Monday, November 05, 2012

How my home builder reminded me that voting is pointless

The timing couldn’t have been better.

I’d just finished a load of laundry and was taking it upstairs when I grasped hold of the railing on the basement steps, and felt it wiggle. Like a loose tooth, it felt as though one good yank would pull the sucker clean of the wall. Upon inspection, I saw further cracks in the drywall surrounding it, and up and down the walls leading to the ground floor.

Terrific, I thought. Add that to the drywall already crumbling on the second floor, the holes in the garage walls (cleverly concealed from the home inspector before we moved in), the drafty doors, the sagging fences, the leaky garage roof, the splintered paneling and the walls thin enough to allow us to hear the neighbors playing World of Warcraft at 10 p.m. on a worknight. Some of this stuff is doubtless normal wear and tear, but much of it is the result of shoddy construction, and all of it will have to wait until other repairs are done on the condo I’ve owned since 2005 and rented for years now since I can’t get rid of it in the current market. It's enough to get you to start drinking vodka in the morning. Except I already do, so I guess I can't blame the house. 

When I got back upstairs and checked the mail, still juggling figures in my head and trying to decide whether the drywall repair could wait until spring or not, I found a nondescript envelope bearing the title “voter” next to my name. When I opened it, it turned out to be a letter from my builder. Advising me on how to vote.

I won’t quote the letter, but the gist of it was that my builder, reminding me of his credentials as a small business owner of the community who’d been building homes for fifty years and employing tens of thousands of people in the industry, had concerns over the direction the country was headed under President Obama and certain members of the House and Senate. He advised me to vote Republican, under the grounds that the country can’t afford another four years of reckless spending on entitlements and ill-advised programs. It closes with an urgent call to action: it’s time to take back the country for the next generation.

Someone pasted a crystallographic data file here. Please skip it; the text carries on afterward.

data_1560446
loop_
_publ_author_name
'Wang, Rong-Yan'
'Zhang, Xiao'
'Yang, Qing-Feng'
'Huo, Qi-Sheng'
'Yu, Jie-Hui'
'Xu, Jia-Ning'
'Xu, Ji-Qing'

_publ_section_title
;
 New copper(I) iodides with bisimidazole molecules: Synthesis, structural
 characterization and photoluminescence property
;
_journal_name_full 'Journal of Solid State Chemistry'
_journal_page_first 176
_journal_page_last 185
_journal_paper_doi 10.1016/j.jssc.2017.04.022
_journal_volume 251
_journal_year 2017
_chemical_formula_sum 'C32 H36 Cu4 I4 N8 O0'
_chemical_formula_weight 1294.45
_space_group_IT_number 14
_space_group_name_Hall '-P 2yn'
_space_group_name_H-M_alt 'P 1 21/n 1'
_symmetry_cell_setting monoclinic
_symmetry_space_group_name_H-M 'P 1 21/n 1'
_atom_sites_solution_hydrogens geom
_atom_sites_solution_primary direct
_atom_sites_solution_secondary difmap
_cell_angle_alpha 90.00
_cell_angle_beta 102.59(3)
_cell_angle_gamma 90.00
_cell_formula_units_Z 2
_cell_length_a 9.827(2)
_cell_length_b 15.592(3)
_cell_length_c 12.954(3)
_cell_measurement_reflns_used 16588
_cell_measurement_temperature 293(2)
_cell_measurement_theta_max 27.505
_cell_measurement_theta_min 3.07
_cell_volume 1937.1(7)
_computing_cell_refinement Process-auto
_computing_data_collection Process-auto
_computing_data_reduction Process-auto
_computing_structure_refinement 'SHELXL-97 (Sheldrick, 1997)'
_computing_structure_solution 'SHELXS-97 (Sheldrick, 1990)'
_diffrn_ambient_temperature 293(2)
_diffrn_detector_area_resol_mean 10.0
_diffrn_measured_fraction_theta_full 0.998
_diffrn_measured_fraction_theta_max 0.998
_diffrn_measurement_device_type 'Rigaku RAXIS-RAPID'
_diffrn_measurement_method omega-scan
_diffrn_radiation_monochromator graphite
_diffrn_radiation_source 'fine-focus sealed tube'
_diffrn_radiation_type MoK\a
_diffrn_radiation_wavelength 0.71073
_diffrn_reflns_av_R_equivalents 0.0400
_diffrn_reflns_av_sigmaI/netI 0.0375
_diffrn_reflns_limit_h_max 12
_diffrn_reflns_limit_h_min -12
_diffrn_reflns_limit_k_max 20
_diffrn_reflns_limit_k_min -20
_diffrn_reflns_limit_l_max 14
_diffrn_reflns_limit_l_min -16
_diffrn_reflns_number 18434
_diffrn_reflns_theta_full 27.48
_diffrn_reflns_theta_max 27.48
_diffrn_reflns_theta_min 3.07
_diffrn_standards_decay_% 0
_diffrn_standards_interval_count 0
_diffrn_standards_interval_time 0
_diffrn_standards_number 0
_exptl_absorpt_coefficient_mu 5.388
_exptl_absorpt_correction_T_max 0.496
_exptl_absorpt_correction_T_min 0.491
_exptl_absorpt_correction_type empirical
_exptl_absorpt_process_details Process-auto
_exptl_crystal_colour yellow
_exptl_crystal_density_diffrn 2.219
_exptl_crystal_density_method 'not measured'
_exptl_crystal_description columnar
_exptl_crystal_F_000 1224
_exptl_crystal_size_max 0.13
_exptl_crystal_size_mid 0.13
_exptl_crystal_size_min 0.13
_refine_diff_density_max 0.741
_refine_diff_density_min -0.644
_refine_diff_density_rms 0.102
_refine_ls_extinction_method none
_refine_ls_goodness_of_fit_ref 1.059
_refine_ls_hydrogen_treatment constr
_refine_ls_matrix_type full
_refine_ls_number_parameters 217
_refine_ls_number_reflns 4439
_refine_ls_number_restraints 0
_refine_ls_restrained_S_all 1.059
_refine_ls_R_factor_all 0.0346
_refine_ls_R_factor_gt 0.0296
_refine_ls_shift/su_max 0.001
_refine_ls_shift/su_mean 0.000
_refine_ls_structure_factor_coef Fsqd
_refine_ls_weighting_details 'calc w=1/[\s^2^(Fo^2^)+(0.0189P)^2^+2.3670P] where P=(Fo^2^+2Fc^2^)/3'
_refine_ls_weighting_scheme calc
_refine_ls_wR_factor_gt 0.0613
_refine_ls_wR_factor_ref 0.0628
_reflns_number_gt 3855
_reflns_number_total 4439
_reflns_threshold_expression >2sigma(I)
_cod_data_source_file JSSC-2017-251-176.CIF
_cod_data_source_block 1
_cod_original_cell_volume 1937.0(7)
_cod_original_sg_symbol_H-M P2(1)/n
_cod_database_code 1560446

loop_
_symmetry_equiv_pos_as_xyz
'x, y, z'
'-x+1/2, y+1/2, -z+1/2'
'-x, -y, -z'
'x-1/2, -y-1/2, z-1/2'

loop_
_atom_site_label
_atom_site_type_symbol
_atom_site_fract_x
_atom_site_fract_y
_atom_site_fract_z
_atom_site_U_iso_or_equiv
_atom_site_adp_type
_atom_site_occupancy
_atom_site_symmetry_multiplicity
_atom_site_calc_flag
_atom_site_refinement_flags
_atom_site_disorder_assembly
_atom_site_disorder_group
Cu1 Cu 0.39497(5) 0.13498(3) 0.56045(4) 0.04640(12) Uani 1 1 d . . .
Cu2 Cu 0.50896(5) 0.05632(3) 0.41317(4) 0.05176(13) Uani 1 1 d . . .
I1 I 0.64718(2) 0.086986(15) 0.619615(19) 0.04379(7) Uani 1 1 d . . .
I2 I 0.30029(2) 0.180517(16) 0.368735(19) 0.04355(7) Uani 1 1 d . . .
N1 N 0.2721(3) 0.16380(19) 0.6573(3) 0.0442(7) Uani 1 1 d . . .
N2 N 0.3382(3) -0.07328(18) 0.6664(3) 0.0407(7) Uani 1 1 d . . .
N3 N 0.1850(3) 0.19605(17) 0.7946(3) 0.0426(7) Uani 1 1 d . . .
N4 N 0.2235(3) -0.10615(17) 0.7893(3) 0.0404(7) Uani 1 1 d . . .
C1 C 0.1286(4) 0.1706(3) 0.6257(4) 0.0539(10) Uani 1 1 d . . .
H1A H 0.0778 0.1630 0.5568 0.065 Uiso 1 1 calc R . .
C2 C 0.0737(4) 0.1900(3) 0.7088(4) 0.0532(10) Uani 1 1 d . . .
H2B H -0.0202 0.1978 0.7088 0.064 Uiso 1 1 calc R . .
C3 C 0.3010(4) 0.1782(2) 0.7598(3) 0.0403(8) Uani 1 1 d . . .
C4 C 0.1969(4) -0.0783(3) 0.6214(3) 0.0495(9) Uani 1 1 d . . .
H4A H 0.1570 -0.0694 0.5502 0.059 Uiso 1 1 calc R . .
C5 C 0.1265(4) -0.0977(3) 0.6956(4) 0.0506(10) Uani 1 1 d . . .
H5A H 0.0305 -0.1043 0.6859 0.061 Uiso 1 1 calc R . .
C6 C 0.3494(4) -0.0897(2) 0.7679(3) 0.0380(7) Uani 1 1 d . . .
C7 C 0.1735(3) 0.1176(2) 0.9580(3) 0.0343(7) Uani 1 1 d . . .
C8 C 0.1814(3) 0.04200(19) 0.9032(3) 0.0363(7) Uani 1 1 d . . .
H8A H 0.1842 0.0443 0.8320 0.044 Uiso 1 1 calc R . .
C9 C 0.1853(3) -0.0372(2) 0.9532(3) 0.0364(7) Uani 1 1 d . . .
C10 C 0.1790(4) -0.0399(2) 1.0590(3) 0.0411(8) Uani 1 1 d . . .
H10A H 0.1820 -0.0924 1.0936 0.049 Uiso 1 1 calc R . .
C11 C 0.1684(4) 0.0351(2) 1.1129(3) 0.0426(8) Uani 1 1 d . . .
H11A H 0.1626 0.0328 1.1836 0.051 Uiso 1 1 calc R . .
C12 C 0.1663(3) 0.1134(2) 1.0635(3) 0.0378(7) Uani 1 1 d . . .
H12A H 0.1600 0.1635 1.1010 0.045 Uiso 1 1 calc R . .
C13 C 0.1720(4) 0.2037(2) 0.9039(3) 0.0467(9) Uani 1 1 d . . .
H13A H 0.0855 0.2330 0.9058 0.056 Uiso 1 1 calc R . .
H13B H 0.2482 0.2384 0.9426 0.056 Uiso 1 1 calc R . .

The basement wall is perfect symbolism for the 2012 election. The drywall represents my eroding trust in our electoral system, and the paneling is pure evil. 
 Take it back? I can’t help but wonder. Take it back to what? Back to military aggression, unaffordable tax cuts and a public docile from fear of terrorism, happily signing their library records away to the government and racking up credit card debt? What planet is this guy from?

Well, at least he gave me a better reason to break out the Absolut. Got to give him that. 

“Reckless government spending” is a line that’s starting to get old for a number of reasons. Mostly because “reckless” (or whatever derogatory term you prefer) is an epithet applied selectively, depending on whom you ask. Some argue that massive spending on health care for the poor and infirm is unaffordable while others argue that wars tend to be pretty reckless, especially if you decrease taxes while fighting them. But hey, my builder wants to build more homes. He’s throwing his weight behind the guy he thinks will get that to happen. If I had to bet, I’d say you’re barking up the wrong tree, but good luck with that anyway.

Actually, my builder’s letter infuriates me for a different reason: He’s forcing me to stick up for President Barack Obama.